Saab: Why Gm Sent In Its Ace Mechanic

After seven years, quality is up but losses are mounting

There is nothing like red ink to focus the mind. Mounting losses at Saab Automobile have prodded General Motors Corp., which owns half of the Swedish company, to send in top troubleshooter Robert W. Hendry as CEO. For Hendry, a close confidant of GM Chairman John F. Smith Jr., Saab's problem is one of basic math. Consumers buy only about 100,000 Saabs every year, even with heavy discounting in key markets such as the U.S. Sales need to hit 140,000 a year before Saab turns a reasonable profit. The latest losses: $64.6 million for the 1996 first half on sales of $1.5 billion.

Hendry, 51, took over on Aug. 1 from former GM executive Keith O. Butler-Wheelhouse. He concedes that mending Saab "is going to be a big challenge." But it's no pipe dream. After seven years under GM's wing, Saab's factory productivity is much improved and quality has jumped. A luxury replacement for the aging 9000 model, whose price starts at $32,200 in the U.S., is due in the U.S. next fall. It will give Saab its freshest line-up in over a decade.

REBUILDING. The new car is code-named C640 and targeted at rivals such as the hot-selling BMW 5 series. Analysts say its success is crucial to Saab. With product development almost prohibitively costly for a small player such as Saab, the company has had to dip into GM's parts bin--without losing the quirky flair that is Saab's trademark. It will share an estimated 45% of its components with Opel models such as the $27,000 Omega. After the sedan debuts next year, a station wagon--Saab's first--comes in 1998.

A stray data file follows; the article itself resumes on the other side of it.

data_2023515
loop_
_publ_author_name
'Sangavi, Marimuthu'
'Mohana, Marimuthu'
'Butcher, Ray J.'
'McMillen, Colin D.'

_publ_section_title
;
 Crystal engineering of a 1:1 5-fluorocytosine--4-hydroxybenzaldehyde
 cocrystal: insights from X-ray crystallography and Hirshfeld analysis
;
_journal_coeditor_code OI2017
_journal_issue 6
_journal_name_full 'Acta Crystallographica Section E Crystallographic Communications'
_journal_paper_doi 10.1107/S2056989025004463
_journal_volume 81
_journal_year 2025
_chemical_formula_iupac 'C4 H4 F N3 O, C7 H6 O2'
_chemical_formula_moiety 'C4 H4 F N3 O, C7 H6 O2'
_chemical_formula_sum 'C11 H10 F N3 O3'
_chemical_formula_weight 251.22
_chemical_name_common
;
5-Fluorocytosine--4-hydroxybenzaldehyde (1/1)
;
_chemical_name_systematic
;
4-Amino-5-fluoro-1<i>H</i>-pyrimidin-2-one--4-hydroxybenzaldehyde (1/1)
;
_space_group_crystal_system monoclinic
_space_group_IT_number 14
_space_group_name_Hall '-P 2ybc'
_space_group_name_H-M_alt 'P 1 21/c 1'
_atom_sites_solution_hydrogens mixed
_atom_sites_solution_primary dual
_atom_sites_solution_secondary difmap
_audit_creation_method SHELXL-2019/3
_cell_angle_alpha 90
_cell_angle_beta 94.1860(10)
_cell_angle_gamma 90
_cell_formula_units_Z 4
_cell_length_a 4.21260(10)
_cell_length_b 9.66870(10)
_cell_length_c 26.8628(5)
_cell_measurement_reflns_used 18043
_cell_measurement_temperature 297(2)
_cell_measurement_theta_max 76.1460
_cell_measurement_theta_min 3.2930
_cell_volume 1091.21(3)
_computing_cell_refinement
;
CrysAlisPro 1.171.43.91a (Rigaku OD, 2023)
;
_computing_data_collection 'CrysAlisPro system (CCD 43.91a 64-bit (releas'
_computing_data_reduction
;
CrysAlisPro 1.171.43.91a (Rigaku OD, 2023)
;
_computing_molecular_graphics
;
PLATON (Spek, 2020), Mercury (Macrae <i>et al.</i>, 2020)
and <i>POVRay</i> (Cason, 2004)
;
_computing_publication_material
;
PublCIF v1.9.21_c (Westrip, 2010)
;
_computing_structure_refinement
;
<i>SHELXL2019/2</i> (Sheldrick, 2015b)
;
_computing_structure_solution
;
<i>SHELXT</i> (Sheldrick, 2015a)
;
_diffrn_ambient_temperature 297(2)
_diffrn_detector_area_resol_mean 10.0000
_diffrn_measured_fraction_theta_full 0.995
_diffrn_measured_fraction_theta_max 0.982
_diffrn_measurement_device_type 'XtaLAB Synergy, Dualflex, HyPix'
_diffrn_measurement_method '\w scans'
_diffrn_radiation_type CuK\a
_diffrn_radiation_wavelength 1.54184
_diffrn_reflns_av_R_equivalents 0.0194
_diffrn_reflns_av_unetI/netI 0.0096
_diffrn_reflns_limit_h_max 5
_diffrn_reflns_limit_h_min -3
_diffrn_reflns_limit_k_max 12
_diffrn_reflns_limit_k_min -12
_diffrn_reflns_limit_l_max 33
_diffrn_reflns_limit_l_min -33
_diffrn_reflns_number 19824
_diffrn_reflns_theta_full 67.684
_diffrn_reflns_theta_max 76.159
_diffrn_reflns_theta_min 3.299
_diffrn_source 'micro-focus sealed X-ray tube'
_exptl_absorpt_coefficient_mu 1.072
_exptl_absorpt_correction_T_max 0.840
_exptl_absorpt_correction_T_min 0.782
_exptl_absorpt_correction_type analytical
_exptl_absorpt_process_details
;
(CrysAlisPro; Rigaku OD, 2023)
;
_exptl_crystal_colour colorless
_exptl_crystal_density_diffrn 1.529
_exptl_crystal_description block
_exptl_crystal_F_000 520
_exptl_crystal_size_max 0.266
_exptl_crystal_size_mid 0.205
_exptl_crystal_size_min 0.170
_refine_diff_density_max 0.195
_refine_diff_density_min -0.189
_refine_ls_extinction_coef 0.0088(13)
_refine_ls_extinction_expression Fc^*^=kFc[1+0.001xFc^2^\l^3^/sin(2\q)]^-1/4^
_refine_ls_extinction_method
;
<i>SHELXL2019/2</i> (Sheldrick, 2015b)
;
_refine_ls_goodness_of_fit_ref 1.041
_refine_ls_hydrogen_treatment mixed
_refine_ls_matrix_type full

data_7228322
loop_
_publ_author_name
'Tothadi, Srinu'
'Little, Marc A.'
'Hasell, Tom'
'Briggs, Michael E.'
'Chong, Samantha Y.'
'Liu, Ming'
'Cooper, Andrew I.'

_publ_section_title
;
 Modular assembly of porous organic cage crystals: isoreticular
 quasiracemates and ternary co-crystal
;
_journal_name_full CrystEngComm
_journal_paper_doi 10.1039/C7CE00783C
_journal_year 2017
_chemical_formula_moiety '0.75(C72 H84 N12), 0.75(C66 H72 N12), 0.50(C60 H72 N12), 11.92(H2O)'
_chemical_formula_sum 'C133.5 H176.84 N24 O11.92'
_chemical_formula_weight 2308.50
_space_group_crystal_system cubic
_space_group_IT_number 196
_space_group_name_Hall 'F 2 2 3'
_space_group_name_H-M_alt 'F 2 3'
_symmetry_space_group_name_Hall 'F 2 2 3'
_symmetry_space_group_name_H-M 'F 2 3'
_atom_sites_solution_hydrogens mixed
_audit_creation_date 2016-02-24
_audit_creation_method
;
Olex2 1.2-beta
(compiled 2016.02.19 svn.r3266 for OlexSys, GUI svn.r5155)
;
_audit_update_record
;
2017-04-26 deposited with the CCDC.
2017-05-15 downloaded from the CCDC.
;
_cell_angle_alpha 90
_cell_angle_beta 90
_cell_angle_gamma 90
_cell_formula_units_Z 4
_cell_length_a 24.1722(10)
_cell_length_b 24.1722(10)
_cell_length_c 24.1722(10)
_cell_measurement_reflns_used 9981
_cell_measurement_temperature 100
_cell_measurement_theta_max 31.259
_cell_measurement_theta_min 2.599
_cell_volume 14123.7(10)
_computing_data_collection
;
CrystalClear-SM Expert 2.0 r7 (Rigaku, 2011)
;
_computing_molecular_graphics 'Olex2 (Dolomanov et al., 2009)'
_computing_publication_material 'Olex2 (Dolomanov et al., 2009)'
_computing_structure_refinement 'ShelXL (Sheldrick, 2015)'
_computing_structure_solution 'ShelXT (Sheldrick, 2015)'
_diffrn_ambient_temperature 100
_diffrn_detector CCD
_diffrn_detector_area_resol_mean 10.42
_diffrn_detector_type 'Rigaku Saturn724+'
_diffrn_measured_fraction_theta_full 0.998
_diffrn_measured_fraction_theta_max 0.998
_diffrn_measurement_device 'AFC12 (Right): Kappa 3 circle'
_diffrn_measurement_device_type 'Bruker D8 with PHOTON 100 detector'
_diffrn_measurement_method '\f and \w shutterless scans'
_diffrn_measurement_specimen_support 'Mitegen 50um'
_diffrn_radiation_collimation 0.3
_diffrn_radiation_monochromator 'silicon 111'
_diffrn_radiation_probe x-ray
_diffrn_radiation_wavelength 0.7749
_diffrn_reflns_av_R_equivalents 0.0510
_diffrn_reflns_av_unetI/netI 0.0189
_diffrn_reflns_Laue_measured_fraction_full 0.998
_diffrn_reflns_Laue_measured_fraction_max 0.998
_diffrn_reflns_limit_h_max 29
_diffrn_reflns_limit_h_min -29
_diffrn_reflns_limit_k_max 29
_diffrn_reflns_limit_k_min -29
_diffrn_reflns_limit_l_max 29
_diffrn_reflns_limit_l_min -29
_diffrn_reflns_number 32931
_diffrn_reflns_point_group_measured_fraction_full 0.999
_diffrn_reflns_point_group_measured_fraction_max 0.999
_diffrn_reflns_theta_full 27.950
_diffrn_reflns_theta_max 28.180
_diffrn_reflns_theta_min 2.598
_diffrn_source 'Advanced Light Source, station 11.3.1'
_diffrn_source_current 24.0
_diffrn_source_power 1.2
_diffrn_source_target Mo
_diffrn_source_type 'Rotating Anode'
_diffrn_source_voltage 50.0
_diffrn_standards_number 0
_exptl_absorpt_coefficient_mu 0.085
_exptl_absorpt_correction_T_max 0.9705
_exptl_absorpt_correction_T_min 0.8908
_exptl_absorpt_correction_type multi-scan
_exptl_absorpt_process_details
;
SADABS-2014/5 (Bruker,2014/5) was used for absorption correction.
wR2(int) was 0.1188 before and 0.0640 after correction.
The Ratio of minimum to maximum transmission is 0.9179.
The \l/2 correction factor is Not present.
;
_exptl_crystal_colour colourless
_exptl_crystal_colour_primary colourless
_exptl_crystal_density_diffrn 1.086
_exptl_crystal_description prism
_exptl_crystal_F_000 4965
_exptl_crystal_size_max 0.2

With fresh products on tap, Hendry's main chore is to rebuild Saab's sputtering dealer network. His first target is the U.S., where Saab sells 30% of its cars. He's brought in marketing executives from GM's Saturn division to make it happen. Saab's new chief in the U.S. is Joel Manby, a former regional manager at Saturn. He wants to inspire in Saab customers the cultlike enthusiasm generated at Saturn. He intends to introduce a key Saturn technique: Give each dealer a large geographic area, cutting down on competition between Saab retailers and boosting their profits. Manby also plans to emulate some of Saturn's selling techniques, such as no-haggle pricing.

Saab's problems have resisted solution for years. Since 1990, Saab has shut two factories, sold two others, and slashed the workforce by half, to 8,000. It has laboriously reduced the number of hours it takes to make a car from about 100 in 1987 to 40 in 1995. GM, which has spent $1.4 billion on Saab since buying in in 1989, desperately wants to avoid a fiasco. In June, GM and Sweden's Investor, GM's partner in Saab, signed a refinancing agreement that will inject $524 million into Saab.

Skeptics note that Saab still won't have much product to sell. Other makers of expensive European cars, such as Volvo and Mercedes-Benz, are racing to broaden their model ranges. "[Reaching] 140,000 is just not going to happen with a two-line range," says Nigel Griffiths, European auto analyst at DRI/McGraw-Hill. Maybe so, but give GM credit for finally moving decisively to save a failing franchise.

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